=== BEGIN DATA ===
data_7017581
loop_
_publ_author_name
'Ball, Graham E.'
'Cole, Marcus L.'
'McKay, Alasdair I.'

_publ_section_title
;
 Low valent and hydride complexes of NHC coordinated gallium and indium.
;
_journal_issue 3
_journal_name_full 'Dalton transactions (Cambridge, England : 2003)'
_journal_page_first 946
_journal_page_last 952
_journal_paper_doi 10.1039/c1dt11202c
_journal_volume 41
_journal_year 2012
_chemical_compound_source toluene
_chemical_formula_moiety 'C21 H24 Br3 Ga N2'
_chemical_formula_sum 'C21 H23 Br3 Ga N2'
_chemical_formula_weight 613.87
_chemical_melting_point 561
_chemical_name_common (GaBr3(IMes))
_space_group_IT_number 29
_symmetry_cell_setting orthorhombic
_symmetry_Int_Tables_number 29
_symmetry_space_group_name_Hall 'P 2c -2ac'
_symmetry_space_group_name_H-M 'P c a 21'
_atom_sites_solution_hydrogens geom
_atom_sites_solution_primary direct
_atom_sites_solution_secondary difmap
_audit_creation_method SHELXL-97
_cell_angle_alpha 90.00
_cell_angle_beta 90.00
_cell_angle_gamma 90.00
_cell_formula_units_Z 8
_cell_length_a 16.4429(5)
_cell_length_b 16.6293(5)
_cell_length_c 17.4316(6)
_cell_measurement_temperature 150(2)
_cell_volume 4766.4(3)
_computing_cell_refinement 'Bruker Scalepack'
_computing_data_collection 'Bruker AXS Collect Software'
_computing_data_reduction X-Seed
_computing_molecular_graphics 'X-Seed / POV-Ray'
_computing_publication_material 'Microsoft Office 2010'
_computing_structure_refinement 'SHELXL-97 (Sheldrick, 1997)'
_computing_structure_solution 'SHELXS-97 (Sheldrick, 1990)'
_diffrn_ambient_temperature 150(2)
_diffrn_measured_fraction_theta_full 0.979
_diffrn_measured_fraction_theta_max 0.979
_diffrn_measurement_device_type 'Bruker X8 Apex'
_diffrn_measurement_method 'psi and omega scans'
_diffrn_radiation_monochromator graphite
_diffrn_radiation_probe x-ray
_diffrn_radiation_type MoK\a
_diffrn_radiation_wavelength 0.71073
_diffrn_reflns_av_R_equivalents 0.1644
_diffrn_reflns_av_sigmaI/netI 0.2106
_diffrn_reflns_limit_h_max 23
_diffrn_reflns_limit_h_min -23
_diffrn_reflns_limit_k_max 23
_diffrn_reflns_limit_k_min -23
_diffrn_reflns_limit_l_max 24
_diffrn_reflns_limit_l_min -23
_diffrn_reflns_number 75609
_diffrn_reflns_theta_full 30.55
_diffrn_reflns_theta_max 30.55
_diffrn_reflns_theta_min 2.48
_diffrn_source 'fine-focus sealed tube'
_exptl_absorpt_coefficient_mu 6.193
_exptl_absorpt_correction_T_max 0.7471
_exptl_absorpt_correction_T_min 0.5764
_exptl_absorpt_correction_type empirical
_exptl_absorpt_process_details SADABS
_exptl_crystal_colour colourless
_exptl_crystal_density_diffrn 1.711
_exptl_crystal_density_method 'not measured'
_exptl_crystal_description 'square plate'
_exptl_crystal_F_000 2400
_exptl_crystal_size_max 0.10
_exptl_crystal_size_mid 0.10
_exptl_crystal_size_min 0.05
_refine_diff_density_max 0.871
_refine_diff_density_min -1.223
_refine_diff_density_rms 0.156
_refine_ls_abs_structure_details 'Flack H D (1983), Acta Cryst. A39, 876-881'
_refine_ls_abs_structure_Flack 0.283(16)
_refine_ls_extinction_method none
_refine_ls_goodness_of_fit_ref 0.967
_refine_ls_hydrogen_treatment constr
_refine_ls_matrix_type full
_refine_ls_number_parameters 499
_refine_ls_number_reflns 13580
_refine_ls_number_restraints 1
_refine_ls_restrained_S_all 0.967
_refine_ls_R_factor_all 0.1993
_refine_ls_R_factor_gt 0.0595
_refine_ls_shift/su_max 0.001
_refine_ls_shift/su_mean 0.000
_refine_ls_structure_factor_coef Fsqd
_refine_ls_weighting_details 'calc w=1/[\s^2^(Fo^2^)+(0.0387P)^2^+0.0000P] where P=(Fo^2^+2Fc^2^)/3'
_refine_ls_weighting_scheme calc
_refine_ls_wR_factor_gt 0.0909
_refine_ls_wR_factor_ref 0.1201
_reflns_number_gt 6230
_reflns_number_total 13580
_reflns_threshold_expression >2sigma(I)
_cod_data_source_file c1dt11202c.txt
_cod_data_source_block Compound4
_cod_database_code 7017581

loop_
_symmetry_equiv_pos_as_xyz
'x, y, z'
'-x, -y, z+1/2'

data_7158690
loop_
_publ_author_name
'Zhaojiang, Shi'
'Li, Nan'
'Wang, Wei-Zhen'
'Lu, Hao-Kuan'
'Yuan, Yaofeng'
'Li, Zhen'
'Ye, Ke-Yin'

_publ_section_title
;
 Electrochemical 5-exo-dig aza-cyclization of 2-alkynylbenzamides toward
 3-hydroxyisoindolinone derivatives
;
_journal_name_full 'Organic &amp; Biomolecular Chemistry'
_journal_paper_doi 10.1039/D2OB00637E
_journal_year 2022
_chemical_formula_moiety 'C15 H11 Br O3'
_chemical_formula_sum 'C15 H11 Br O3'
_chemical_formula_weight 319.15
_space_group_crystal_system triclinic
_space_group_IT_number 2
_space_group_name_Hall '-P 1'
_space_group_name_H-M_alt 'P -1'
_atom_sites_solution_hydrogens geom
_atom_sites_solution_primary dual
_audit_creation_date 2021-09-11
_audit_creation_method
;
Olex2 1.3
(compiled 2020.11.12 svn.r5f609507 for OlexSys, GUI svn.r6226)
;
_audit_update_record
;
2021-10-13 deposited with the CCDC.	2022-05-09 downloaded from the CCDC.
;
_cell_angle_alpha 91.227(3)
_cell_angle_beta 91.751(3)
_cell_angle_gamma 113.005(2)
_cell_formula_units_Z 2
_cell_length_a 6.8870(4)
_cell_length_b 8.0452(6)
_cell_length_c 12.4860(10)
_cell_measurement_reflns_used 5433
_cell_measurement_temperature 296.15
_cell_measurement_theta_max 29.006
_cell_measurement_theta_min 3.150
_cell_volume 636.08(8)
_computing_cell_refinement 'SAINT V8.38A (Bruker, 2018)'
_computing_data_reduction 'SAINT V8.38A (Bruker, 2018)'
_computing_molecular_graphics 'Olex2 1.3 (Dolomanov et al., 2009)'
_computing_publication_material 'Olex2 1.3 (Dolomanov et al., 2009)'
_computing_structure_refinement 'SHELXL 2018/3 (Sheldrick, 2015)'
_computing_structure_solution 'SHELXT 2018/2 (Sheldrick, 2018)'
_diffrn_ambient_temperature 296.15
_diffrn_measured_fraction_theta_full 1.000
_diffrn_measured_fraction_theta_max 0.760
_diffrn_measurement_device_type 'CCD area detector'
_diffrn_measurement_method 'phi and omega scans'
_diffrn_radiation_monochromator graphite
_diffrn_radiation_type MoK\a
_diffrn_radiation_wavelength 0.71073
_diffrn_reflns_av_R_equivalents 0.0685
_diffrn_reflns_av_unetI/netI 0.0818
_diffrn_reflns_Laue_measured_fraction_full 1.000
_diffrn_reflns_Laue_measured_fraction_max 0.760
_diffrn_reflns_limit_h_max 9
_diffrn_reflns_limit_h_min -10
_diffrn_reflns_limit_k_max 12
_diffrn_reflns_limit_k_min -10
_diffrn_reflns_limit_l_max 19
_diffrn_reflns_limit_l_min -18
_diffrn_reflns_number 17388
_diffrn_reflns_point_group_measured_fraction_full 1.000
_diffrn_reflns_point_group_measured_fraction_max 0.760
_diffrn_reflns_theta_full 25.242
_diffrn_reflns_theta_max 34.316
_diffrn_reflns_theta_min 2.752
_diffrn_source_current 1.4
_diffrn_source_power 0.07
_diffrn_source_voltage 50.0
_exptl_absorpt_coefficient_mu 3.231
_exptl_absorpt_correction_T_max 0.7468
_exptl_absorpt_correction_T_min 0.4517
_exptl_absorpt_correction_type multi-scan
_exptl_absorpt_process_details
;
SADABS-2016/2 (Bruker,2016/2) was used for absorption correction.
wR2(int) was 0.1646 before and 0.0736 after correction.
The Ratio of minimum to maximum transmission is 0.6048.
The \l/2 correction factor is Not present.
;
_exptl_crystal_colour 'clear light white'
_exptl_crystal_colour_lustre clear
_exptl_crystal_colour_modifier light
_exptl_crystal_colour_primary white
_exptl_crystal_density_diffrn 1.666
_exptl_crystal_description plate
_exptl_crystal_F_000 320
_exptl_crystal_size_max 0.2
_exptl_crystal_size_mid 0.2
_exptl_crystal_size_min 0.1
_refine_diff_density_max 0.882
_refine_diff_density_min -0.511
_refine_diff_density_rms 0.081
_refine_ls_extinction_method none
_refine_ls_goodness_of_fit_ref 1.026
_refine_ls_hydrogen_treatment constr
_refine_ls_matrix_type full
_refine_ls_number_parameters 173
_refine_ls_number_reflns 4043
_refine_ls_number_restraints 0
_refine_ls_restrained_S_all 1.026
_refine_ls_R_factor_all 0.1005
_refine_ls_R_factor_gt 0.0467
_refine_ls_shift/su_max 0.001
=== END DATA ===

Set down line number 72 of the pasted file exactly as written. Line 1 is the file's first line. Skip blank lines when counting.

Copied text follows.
_exptl_absorpt_correction_T_max 0.7471